Nearly 200 peole die in British waters every year, mainly during the summer. It therefore makes sense to swim at a beach where there is a lifeguard, and to make sure that you and your children have a good knowledge of water safety.
There are l,500 trained beach lifeguards working countrywide, although the number of attendants will vary, depending on the local council and on size of the beach. Cornwall and Dorset have particularly well-tended beaches. (Bournemouth is especially well-patrolled.) Even on untended beaches, local councils and tourist boards will provide details of conditions.
THE FLAG SYSTEM
It is not law on British beaches to use flags, but where they are in place it helps to know what they mean.
Yellow and red - lifeguard in attendance.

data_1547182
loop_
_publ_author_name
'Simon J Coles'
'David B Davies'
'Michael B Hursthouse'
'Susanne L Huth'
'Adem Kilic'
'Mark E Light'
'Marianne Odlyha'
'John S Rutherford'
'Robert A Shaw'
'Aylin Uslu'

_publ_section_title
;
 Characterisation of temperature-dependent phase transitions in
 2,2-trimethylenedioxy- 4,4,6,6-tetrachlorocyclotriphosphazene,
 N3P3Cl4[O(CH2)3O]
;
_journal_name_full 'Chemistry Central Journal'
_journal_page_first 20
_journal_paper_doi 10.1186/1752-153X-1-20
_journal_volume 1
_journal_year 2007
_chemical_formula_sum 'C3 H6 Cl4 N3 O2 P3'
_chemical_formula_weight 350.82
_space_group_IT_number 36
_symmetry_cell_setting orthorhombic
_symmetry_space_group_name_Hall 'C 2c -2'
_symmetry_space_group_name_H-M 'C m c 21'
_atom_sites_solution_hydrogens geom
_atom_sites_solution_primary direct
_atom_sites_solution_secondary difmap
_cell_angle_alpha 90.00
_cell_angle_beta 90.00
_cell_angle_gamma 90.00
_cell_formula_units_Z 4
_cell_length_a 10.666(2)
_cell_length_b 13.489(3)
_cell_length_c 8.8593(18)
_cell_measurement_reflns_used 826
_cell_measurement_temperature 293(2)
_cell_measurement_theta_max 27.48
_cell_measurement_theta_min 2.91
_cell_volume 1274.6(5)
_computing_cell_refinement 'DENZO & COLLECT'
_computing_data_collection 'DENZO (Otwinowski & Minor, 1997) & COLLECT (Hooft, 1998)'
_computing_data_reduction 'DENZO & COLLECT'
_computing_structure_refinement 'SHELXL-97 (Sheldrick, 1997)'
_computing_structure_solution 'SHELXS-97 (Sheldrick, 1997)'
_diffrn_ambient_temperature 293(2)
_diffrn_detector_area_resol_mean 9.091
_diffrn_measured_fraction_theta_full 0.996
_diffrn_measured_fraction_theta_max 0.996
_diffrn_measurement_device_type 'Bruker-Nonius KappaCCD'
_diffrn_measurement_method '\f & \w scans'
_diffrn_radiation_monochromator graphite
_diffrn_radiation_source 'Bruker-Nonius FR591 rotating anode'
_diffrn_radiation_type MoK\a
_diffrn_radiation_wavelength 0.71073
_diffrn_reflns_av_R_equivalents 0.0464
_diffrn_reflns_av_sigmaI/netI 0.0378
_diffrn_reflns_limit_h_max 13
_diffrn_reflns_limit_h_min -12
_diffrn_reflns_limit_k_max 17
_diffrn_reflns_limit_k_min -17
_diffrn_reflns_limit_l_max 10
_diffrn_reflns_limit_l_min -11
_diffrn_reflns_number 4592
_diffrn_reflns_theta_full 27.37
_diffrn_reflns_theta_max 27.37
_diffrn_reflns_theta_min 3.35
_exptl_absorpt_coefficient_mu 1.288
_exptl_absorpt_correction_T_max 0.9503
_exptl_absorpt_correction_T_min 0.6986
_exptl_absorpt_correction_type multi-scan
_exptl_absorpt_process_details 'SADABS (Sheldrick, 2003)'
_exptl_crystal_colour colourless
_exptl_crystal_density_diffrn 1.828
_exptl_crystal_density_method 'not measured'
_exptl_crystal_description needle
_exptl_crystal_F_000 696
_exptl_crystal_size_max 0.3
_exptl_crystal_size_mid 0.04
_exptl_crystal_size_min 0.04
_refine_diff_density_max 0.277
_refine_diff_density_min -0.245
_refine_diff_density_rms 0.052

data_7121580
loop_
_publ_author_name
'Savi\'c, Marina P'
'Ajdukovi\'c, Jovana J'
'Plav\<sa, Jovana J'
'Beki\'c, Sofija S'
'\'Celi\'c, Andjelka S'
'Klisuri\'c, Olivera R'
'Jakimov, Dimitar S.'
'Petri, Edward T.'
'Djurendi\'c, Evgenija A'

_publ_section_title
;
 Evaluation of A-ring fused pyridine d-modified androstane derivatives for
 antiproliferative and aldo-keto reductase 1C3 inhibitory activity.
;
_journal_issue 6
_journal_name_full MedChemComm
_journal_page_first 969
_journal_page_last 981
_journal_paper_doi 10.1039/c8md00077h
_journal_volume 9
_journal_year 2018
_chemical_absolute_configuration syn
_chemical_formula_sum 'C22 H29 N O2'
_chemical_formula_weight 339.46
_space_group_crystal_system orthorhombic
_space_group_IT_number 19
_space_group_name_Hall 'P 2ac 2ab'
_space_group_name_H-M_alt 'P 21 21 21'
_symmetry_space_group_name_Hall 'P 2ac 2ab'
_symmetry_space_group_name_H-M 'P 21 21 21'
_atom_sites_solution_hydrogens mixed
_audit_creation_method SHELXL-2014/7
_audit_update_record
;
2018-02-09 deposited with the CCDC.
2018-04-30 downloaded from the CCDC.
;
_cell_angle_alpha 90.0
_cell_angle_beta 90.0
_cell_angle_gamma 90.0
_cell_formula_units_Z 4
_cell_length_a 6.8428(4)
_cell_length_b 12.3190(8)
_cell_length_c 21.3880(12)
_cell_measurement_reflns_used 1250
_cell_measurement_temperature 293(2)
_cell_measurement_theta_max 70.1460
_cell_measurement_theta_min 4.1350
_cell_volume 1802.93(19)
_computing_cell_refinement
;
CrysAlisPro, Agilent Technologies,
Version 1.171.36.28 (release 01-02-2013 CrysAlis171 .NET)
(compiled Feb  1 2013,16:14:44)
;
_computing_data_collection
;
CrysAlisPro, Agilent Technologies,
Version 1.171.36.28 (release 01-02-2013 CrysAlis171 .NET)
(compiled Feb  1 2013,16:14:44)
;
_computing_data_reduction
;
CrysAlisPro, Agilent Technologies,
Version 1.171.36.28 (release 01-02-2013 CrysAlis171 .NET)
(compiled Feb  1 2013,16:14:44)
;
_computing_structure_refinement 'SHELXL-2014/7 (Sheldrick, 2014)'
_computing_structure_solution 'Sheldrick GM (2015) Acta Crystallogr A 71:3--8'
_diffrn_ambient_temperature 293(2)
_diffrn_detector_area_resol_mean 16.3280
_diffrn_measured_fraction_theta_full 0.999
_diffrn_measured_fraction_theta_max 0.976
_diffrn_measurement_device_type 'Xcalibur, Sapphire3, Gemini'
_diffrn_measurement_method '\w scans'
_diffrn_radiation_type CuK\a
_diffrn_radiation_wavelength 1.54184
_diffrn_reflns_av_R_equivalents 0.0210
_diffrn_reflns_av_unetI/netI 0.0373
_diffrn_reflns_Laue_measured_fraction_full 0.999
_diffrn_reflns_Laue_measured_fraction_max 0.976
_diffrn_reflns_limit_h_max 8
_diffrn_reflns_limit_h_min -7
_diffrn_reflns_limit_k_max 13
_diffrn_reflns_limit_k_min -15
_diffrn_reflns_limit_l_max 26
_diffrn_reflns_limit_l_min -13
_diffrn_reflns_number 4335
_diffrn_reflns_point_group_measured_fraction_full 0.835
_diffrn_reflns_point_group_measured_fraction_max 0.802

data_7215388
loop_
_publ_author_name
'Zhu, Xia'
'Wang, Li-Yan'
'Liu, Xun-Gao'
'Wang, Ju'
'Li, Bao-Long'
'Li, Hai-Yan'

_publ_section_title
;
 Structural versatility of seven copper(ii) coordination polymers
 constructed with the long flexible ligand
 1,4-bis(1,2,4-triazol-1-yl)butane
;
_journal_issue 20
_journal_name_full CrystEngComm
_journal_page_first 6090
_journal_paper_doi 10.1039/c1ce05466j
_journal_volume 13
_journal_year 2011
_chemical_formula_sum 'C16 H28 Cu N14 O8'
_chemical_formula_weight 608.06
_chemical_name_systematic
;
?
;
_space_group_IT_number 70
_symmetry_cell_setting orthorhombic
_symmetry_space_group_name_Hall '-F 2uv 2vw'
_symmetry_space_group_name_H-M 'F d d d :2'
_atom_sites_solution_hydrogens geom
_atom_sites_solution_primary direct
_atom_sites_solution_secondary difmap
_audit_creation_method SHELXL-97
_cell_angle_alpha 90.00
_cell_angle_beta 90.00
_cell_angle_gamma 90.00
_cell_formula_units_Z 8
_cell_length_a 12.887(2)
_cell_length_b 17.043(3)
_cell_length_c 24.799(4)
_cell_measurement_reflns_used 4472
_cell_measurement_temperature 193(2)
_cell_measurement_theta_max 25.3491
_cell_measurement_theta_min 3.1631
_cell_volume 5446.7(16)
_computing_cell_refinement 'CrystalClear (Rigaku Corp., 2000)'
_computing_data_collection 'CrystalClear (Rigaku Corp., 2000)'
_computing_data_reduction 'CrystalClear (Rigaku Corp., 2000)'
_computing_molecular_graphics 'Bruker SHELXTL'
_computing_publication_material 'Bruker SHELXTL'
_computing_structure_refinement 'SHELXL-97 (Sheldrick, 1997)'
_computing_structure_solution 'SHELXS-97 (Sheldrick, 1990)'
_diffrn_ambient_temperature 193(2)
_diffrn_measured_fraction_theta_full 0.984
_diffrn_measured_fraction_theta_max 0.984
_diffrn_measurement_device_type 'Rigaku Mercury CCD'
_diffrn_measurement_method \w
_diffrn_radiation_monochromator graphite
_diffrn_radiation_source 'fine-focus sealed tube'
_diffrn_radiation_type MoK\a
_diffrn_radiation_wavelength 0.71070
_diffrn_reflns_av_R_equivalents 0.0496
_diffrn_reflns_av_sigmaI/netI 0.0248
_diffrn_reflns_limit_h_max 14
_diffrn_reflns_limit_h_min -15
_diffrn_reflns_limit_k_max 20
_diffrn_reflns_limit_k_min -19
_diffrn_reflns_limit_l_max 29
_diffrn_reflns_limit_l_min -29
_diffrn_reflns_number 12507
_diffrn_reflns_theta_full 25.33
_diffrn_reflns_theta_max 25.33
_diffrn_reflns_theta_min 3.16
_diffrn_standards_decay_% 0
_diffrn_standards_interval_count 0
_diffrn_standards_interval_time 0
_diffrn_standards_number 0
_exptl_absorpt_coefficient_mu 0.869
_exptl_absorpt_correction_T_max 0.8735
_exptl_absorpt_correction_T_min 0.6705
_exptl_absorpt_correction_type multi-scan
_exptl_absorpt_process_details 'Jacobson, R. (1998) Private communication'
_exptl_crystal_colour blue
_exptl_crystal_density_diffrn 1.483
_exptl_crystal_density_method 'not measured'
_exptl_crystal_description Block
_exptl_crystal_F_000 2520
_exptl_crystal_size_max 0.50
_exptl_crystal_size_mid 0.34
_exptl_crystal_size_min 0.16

Red - dangerous, don't swim.
Black-and-white checked flag - surfing only, no swimming.
THE ROYAL LIFESAVING SOCIETY'S SEASIDE SAFETY POINTS
1 Be careful by slippery riverbanks, the edge of canals, locks and weirs where the water flows very quickly.
2 Always follow the advice of the lifeguard, flags or signs which tell you when it is safe to swim.
3 Never go swimming alone, always make sure you are accompanied by someone who can swim.
4 If you see someone in trouble, alert other people. Then reach out with a stick, pole or clothing to the waters edge, lie down and hold on to something so you don't fall in yourself. Call 999 if you can't reach the person.
Children between five and l3 can take special "Rookie" courses run by the Royal Lifesaving Society (01527 853106). Alternatively many schools, scout and brownie groups also run courses.Reuse content